In the wild, mulga snakes feed on a variety of marine animals, including frogs, reptiles, hatching eggs, bird eggs, birds and mammals. The species occasionally eat invertebrates and carrion.

Mulga snakes are at least pray to their snakes, the western brown snakes are protected from the venom of the pseudonym nucleus, and show no harmful effects when bitten by their species. Unfortunately, the Molga snake is not protected from poisonous cane bites, which are believed to have caused snakes to fall in some northern parts of its territory.

Other behaviors and adaptations

The species may be active during the day and night (depending on temperature) during the middle of the day and with less activity between midnight and dawn. During the warmest months, especially in the northern part of their borders, late in the evening and early in the evening, the Mulga snakes become most active.

Life history modes

crepuscular, diurnal, nocturnal, terrestrial

Life cycle

Men’s fighting has been recorded in the early mid-spring for this fight. Men surround their bodies and try to suppress their opponents by raising their heads.

Mixtures have been recorded in southwestern Australia, in early spring, and in the middle of spring in the Irish Peninsula. In a survey of specimens in all major Australian museums, women with looking were collected in mid-winter and late spring.

The females carrying the oval eggs were from mid-summer, mid-autumn and spring. Growth in northern populations may be off-season or associated with wet and subsequent wet weather. The time between last mating and laying varies from 39 to 42 days. Clutch sizes range from 4 to 19, with an average of 9.9. There is a significant positive relationship between women and clutch-sized snot vent length.

Mulga snake

Depending on the incubation temperature, laying eggs can take between 70 and 100 days. There was an incident where two hatchlings came out of an egg – the egg was the normal size but the hatching was half the size of their clutch mates.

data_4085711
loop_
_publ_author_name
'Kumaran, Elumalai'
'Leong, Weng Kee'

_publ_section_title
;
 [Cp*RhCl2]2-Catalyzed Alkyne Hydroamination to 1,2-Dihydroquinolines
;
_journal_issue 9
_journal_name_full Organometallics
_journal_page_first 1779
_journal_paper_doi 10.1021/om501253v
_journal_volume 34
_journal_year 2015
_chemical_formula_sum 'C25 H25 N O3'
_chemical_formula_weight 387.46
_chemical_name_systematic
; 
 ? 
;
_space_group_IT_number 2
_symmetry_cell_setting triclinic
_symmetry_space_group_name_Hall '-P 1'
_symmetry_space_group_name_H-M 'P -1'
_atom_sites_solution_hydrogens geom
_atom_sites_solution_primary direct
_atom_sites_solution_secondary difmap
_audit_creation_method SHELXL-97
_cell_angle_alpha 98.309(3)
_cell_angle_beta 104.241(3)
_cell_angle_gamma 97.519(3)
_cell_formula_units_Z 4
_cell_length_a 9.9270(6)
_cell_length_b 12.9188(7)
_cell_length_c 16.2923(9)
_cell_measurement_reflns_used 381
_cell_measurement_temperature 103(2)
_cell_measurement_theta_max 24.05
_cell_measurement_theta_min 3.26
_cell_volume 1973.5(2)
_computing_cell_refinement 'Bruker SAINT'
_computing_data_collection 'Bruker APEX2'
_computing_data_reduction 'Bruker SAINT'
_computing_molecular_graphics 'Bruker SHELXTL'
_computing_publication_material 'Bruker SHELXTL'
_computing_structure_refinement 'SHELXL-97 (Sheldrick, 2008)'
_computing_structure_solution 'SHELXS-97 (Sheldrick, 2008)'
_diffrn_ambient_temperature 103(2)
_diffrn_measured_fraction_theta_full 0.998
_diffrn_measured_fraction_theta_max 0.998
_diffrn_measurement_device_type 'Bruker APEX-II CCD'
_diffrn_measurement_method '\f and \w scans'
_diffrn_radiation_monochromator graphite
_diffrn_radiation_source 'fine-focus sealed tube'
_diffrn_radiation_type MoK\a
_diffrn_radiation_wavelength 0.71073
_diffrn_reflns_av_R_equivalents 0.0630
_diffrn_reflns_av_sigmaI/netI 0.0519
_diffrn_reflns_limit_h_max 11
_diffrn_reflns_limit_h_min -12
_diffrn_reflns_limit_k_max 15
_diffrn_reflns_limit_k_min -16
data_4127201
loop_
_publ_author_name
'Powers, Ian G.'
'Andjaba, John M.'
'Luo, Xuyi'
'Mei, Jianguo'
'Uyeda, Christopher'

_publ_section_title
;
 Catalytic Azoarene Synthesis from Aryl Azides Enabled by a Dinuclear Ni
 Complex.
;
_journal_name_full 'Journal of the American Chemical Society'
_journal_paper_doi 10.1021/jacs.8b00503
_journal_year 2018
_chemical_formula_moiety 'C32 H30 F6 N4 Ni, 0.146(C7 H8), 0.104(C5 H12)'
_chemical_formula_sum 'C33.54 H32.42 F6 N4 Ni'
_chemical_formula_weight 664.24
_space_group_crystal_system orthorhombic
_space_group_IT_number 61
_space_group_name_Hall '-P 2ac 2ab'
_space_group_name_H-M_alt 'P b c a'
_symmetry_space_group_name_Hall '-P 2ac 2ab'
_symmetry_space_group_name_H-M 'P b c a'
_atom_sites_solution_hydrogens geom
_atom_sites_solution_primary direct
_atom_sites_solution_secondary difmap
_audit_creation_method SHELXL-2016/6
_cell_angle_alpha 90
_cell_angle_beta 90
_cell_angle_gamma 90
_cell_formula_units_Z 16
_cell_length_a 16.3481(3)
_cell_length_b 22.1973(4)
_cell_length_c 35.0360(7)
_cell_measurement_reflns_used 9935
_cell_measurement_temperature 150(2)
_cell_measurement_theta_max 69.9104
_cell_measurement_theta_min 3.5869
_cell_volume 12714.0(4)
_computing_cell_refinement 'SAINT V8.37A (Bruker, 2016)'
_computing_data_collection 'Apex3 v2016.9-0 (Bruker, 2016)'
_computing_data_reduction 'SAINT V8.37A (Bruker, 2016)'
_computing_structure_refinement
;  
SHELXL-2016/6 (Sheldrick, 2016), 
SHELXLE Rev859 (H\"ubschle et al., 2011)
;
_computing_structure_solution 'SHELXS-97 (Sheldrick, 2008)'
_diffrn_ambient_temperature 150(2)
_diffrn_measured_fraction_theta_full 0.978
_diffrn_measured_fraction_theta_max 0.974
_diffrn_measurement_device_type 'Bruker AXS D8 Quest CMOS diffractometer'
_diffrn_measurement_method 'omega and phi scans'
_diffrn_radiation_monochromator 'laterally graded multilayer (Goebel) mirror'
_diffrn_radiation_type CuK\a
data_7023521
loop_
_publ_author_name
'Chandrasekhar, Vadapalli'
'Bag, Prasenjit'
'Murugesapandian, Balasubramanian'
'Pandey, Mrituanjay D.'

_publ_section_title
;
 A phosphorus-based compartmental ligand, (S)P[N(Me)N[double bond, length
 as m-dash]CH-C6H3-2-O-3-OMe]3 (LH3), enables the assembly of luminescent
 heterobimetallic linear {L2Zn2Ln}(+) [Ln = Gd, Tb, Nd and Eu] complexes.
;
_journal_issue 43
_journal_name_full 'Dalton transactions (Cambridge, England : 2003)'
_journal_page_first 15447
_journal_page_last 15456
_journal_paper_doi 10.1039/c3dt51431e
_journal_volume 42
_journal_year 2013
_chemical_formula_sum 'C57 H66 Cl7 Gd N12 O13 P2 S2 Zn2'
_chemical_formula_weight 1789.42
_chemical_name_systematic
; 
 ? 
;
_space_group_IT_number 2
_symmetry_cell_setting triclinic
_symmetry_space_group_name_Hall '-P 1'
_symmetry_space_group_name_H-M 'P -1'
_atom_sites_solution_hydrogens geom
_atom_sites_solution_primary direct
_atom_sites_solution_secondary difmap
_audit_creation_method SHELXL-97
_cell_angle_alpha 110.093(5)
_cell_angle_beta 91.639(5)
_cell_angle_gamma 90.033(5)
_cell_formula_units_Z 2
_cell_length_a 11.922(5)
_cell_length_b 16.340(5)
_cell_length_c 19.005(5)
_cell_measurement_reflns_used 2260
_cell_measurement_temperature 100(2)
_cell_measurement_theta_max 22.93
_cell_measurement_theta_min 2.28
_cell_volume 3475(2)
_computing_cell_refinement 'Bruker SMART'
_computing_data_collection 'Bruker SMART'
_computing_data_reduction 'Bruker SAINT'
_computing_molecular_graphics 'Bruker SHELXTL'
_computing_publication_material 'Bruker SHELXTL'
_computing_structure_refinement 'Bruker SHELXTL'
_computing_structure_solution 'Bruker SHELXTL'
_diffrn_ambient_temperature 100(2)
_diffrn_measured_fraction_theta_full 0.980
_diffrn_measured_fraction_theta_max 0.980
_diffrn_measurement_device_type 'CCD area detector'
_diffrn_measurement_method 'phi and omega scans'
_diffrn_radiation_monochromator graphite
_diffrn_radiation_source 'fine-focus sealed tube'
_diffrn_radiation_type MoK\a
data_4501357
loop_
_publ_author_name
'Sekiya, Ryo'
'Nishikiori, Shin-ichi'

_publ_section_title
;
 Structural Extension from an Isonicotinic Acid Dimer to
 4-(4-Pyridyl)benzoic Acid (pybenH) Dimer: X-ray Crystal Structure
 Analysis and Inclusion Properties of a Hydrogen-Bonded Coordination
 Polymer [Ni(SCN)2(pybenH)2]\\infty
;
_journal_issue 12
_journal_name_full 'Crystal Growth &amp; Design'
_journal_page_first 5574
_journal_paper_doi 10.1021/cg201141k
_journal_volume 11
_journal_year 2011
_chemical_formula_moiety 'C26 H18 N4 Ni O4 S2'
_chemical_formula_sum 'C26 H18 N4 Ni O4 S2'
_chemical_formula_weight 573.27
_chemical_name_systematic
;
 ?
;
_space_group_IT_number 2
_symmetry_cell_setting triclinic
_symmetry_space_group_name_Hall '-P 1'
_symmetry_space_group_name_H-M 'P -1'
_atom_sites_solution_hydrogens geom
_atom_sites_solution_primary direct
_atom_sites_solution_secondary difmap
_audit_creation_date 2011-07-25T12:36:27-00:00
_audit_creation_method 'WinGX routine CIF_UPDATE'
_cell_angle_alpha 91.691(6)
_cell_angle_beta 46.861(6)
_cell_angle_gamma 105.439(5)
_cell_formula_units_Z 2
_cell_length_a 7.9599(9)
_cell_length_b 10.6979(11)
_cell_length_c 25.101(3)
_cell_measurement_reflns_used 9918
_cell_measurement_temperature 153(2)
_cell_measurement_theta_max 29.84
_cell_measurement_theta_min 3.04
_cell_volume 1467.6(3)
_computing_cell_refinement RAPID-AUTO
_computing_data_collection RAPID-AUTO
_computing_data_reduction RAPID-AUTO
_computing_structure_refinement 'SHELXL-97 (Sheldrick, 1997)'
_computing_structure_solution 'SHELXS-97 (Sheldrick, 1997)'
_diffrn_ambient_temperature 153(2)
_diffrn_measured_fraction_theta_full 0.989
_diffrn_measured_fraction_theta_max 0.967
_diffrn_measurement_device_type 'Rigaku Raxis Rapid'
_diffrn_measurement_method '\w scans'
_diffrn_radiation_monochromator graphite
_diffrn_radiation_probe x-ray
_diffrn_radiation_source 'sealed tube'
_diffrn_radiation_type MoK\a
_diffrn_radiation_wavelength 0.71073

Predators, Parasites, and Diseases

Enemies of large malaria snakes are rare, but small specimens can prey on birds of prey.

Endoparasites, known as species, include nematodes. Older models often carry a heavier tax burden.

Conservation Status

Not listed as threatening.

Risk to humans and first aid

The temperament of the Mulga snake varies locally. It is an embarrassing, silent snake in the southern part of the island of Air and on the west coast of South Australia.

When threatened, the Mulga snake spreads its body and rests its head and flattened neck in a wide curved region parallel to the ground. It will throw its head and neck from side to side as if laughing out loud.

Mulga snake

If pressed further, it will come out mercilessly in an attempt to cut. Mulga snakes bite wildly and can stick and chew when they inject their venom.

Poison is highly toxic and can be expressed in large quantities.

Its effects are mainly hemolytic (breaking down blood cells), cytotoxic (disrupting cells), myotonic (affecting muscles), and mild nerve cells (affecting nerve cells).

Anyone suspected of biting should seek medical attention immediately.

If anti-venom is needed.It is important to note that despite the King Brown snake’s common name, the Mulga snake is actually a member of the Black Snake genus search, so the Black Snake will be anti-venomous.

Scientific name: Pseudechis australis

Alternative name/s: King Brown Snake